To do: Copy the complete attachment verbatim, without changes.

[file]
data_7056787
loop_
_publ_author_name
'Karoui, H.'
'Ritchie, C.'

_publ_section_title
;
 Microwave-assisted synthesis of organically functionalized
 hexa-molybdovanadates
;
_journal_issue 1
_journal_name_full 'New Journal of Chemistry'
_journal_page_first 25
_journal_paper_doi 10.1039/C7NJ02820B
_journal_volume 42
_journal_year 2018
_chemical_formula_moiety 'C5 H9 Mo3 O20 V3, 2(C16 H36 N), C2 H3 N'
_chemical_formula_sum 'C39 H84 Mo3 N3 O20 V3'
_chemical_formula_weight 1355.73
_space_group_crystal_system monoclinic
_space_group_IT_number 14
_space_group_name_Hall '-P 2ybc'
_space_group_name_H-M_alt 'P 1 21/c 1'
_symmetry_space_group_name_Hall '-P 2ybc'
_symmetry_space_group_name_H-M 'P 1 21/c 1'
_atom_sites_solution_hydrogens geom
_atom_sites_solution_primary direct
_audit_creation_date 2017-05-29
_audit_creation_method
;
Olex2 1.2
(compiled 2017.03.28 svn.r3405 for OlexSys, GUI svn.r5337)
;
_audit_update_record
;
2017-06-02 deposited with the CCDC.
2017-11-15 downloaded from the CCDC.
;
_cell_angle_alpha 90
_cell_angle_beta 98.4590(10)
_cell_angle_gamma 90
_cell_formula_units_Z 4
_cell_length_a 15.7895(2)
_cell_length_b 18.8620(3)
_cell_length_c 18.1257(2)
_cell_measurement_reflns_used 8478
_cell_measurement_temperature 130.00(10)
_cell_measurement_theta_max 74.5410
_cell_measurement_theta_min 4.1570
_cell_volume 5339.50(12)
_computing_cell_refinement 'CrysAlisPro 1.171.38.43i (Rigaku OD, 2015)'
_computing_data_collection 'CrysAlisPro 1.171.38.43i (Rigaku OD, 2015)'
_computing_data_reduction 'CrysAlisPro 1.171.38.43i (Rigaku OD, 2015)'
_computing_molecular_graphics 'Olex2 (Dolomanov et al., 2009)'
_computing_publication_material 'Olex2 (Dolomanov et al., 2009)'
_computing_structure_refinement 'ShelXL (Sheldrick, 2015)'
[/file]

data_7056787
loop_
_publ_author_name
'Karoui, H.'
'Ritchie, C.'

_publ_section_title
;
 Microwave-assisted synthesis of organically functionalized
 hexa-molybdovanadates
;
_journal_issue 1
_journal_name_full 'New Journal of Chemistry'
_journal_page_first 25
_journal_paper_doi 10.1039/C7NJ02820B
_journal_volume 42
_journal_year 2018
_chemical_formula_moiety 'C5 H9 Mo3 O20 V3, 2(C16 H36 N), C2 H3 N'
_chemical_formula_sum 'C39 H84 Mo3 N3 O20 V3'
_chemical_formula_weight 1355.73
_space_group_crystal_system monoclinic
_space_group_IT_number 14
_space_group_name_Hall '-P 2ybc'
_space_group_name_H-M_alt 'P 1 21/c 1'
_symmetry_space_group_name_Hall '-P 2ybc'
_symmetry_space_group_name_H-M 'P 1 21/c 1'
_atom_sites_solution_hydrogens geom
_atom_sites_solution_primary direct
_audit_creation_date 2017-05-29
_audit_creation_method
;
Olex2 1.2
(compiled 2017.03.28 svn.r3405 for OlexSys, GUI svn.r5337)
;
_audit_update_record
;
2017-06-02 deposited with the CCDC.
2017-11-15 downloaded from the CCDC.
;
_cell_angle_alpha 90
_cell_angle_beta 98.4590(10)
_cell_angle_gamma 90
_cell_formula_units_Z 4
_cell_length_a 15.7895(2)
_cell_length_b 18.8620(3)
_cell_length_c 18.1257(2)
_cell_measurement_reflns_used 8478
_cell_measurement_temperature 130.00(10)
_cell_measurement_theta_max 74.5410
_cell_measurement_theta_min 4.1570
_cell_volume 5339.50(12)
_computing_cell_refinement 'CrysAlisPro 1.171.38.43i (Rigaku OD, 2015)'
_computing_data_collection 'CrysAlisPro 1.171.38.43i (Rigaku OD, 2015)'
_computing_data_reduction 'CrysAlisPro 1.171.38.43i (Rigaku OD, 2015)'
_computing_molecular_graphics 'Olex2 (Dolomanov et al., 2009)'
_computing_publication_material 'Olex2 (Dolomanov et al., 2009)'
_computing_structure_refinement 'ShelXL (Sheldrick, 2015)'